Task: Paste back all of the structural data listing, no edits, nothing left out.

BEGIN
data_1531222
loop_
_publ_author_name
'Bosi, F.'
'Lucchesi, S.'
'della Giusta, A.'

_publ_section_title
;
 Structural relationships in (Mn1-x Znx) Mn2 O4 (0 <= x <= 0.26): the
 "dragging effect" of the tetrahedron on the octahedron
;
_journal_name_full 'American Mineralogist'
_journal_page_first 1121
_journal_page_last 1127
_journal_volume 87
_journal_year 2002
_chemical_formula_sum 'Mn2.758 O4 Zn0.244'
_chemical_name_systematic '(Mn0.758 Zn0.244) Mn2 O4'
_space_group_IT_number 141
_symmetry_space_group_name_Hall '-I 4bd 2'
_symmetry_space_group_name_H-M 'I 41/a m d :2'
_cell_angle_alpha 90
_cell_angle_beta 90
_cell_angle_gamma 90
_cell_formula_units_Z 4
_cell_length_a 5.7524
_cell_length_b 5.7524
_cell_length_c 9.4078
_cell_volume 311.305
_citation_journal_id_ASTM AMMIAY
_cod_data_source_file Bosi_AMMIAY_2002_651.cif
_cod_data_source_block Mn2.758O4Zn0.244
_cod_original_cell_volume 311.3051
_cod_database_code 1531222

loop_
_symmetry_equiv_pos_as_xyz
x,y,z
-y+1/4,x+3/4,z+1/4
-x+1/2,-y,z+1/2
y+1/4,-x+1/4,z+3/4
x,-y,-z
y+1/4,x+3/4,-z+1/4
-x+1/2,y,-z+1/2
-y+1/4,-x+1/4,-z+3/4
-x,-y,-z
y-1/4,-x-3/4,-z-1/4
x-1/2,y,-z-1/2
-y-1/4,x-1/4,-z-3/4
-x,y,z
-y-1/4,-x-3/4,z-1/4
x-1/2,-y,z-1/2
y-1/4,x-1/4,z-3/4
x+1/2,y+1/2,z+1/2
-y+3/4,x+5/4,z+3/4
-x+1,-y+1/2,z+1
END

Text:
data_1531222
loop_
_publ_author_name
'Bosi, F.'
'Lucchesi, S.'
'della Giusta, A.'

_publ_section_title
;
 Structural relationships in (Mn1-x Znx) Mn2 O4 (0 <= x <= 0.26): the
 "dragging effect" of the tetrahedron on the octahedron
;
_journal_name_full 'American Mineralogist'
_journal_page_first 1121
_journal_page_last 1127
_journal_volume 87
_journal_year 2002
_chemical_formula_sum 'Mn2.758 O4 Zn0.244'
_chemical_name_systematic '(Mn0.758 Zn0.244) Mn2 O4'
_space_group_IT_number 141
_symmetry_space_group_name_Hall '-I 4bd 2'
_symmetry_space_group_name_H-M 'I 41/a m d :2'
_cell_angle_alpha 90
_cell_angle_beta 90
_cell_angle_gamma 90
_cell_formula_units_Z 4
_cell_length_a 5.7524
_cell_length_b 5.7524
_cell_length_c 9.4078
_cell_volume 311.305
_citation_journal_id_ASTM AMMIAY
_cod_data_source_file Bosi_AMMIAY_2002_651.cif
_cod_data_source_block Mn2.758O4Zn0.244
_cod_original_cell_volume 311.3051
_cod_database_code 1531222

loop_
_symmetry_equiv_pos_as_xyz
x,y,z
-y+1/4,x+3/4,z+1/4
-x+1/2,-y,z+1/2
y+1/4,-x+1/4,z+3/4
x,-y,-z
y+1/4,x+3/4,-z+1/4
-x+1/2,y,-z+1/2
-y+1/4,-x+1/4,-z+3/4
-x,-y,-z
y-1/4,-x-3/4,-z-1/4
x-1/2,y,-z-1/2
-y-1/4,x-1/4,-z-3/4
-x,y,z
-y-1/4,-x-3/4,z-1/4
x-1/2,-y,z-1/2
y-1/4,x-1/4,z-3/4
x+1/2,y+1/2,z+1/2
-y+3/4,x+5/4,z+3/4
-x+1,-y+1/2,z+1